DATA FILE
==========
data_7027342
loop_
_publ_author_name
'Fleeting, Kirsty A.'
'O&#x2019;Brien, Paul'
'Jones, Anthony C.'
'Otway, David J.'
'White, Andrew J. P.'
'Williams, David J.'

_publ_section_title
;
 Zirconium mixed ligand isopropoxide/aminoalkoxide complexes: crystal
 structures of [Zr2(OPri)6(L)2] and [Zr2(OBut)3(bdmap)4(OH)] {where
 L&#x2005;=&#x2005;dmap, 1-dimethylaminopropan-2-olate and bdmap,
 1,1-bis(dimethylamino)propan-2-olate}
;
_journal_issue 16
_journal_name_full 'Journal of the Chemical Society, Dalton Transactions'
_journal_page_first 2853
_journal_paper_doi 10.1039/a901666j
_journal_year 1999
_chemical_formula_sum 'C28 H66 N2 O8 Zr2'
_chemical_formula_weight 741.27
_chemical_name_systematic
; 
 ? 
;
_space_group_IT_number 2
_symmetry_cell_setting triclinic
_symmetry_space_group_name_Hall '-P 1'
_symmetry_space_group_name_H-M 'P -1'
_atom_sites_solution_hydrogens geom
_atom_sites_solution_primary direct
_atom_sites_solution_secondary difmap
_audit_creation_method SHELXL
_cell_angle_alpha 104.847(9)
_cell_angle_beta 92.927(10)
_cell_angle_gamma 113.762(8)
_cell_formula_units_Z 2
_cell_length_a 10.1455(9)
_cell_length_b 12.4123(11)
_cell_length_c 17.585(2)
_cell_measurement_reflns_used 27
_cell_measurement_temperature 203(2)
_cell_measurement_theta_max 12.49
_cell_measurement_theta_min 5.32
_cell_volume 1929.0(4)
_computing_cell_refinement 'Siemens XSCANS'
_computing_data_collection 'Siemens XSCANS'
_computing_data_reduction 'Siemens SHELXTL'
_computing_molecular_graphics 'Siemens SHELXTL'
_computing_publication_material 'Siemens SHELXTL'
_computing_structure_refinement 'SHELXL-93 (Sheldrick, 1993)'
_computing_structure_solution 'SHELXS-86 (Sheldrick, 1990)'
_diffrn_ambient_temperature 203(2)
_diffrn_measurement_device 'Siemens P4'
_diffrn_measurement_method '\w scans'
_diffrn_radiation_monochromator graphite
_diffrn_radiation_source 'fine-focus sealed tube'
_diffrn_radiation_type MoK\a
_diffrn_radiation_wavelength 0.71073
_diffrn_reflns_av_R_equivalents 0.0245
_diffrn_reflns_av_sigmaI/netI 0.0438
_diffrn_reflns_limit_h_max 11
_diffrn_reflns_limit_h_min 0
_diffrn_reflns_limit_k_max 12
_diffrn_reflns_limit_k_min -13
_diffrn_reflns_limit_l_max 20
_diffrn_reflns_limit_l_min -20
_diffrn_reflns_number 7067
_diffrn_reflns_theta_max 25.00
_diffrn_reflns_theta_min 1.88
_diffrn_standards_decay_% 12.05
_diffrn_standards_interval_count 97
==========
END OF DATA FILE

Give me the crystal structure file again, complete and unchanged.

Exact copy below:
data_7027342
loop_
_publ_author_name
'Fleeting, Kirsty A.'
'O&#x2019;Brien, Paul'
'Jones, Anthony C.'
'Otway, David J.'
'White, Andrew J. P.'
'Williams, David J.'

_publ_section_title
;
 Zirconium mixed ligand isopropoxide/aminoalkoxide complexes: crystal
 structures of [Zr2(OPri)6(L)2] and [Zr2(OBut)3(bdmap)4(OH)] {where
 L&#x2005;=&#x2005;dmap, 1-dimethylaminopropan-2-olate and bdmap,
 1,1-bis(dimethylamino)propan-2-olate}
;
_journal_issue 16
_journal_name_full 'Journal of the Chemical Society, Dalton Transactions'
_journal_page_first 2853
_journal_paper_doi 10.1039/a901666j
_journal_year 1999
_chemical_formula_sum 'C28 H66 N2 O8 Zr2'
_chemical_formula_weight 741.27
_chemical_name_systematic
; 
 ? 
;
_space_group_IT_number 2
_symmetry_cell_setting triclinic
_symmetry_space_group_name_Hall '-P 1'
_symmetry_space_group_name_H-M 'P -1'
_atom_sites_solution_hydrogens geom
_atom_sites_solution_primary direct
_atom_sites_solution_secondary difmap
_audit_creation_method SHELXL
_cell_angle_alpha 104.847(9)
_cell_angle_beta 92.927(10)
_cell_angle_gamma 113.762(8)
_cell_formula_units_Z 2
_cell_length_a 10.1455(9)
_cell_length_b 12.4123(11)
_cell_length_c 17.585(2)
_cell_measurement_reflns_used 27
_cell_measurement_temperature 203(2)
_cell_measurement_theta_max 12.49
_cell_measurement_theta_min 5.32
_cell_volume 1929.0(4)
_computing_cell_refinement 'Siemens XSCANS'
_computing_data_collection 'Siemens XSCANS'
_computing_data_reduction 'Siemens SHELXTL'
_computing_molecular_graphics 'Siemens SHELXTL'
_computing_publication_material 'Siemens SHELXTL'
_computing_structure_refinement 'SHELXL-93 (Sheldrick, 1993)'
_computing_structure_solution 'SHELXS-86 (Sheldrick, 1990)'
_diffrn_ambient_temperature 203(2)
_diffrn_measurement_device 'Siemens P4'
_diffrn_measurement_method '\w scans'
_diffrn_radiation_monochromator graphite
_diffrn_radiation_source 'fine-focus sealed tube'
_diffrn_radiation_type MoK\a
_diffrn_radiation_wavelength 0.71073
_diffrn_reflns_av_R_equivalents 0.0245
_diffrn_reflns_av_sigmaI/netI 0.0438
_diffrn_reflns_limit_h_max 11
_diffrn_reflns_limit_h_min 0
_diffrn_reflns_limit_k_max 12
_diffrn_reflns_limit_k_min -13
_diffrn_reflns_limit_l_max 20
_diffrn_reflns_limit_l_min -20
_diffrn_reflns_number 7067
_diffrn_reflns_theta_max 25.00
_diffrn_reflns_theta_min 1.88
_diffrn_standards_decay_% 12.05
_diffrn_standards_interval_count 97